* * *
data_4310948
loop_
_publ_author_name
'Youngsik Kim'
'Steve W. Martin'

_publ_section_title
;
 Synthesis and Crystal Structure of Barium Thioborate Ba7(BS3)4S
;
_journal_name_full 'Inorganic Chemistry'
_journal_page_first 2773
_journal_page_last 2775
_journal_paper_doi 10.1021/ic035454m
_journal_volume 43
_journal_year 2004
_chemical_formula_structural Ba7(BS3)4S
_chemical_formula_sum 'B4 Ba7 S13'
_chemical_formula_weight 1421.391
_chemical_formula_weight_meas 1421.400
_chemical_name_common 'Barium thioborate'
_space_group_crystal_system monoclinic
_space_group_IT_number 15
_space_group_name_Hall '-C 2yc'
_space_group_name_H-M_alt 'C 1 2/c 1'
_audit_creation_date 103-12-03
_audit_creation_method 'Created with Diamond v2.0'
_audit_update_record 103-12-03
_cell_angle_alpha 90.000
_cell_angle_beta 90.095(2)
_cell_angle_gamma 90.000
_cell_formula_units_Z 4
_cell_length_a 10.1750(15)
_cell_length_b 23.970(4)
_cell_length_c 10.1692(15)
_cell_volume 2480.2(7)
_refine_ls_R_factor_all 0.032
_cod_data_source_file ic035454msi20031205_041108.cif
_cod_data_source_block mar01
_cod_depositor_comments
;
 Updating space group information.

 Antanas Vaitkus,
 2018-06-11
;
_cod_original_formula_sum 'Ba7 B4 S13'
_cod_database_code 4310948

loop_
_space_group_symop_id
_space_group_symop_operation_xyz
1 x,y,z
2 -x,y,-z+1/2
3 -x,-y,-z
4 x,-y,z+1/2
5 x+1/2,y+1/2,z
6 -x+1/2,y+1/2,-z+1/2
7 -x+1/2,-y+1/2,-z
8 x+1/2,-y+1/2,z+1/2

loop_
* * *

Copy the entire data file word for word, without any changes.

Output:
data_4310948
loop_
_publ_author_name
'Youngsik Kim'
'Steve W. Martin'

_publ_section_title
;
 Synthesis and Crystal Structure of Barium Thioborate Ba7(BS3)4S
;
_journal_name_full 'Inorganic Chemistry'
_journal_page_first 2773
_journal_page_last 2775
_journal_paper_doi 10.1021/ic035454m
_journal_volume 43
_journal_year 2004
_chemical_formula_structural Ba7(BS3)4S
_chemical_formula_sum 'B4 Ba7 S13'
_chemical_formula_weight 1421.391
_chemical_formula_weight_meas 1421.400
_chemical_name_common 'Barium thioborate'
_space_group_crystal_system monoclinic
_space_group_IT_number 15
_space_group_name_Hall '-C 2yc'
_space_group_name_H-M_alt 'C 1 2/c 1'
_audit_creation_date 103-12-03
_audit_creation_method 'Created with Diamond v2.0'
_audit_update_record 103-12-03
_cell_angle_alpha 90.000
_cell_angle_beta 90.095(2)
_cell_angle_gamma 90.000
_cell_formula_units_Z 4
_cell_length_a 10.1750(15)
_cell_length_b 23.970(4)
_cell_length_c 10.1692(15)
_cell_volume 2480.2(7)
_refine_ls_R_factor_all 0.032
_cod_data_source_file ic035454msi20031205_041108.cif
_cod_data_source_block mar01
_cod_depositor_comments
;
 Updating space group information.

 Antanas Vaitkus,
 2018-06-11
;
_cod_original_formula_sum 'Ba7 B4 S13'
_cod_database_code 4310948

loop_
_space_group_symop_id
_space_group_symop_operation_xyz
1 x,y,z
2 -x,y,-z+1/2
3 -x,-y,-z
4 x,-y,z+1/2
5 x+1/2,y+1/2,z
6 -x+1/2,y+1/2,-z+1/2
7 -x+1/2,-y+1/2,-z
8 x+1/2,-y+1/2,z+1/2

loop_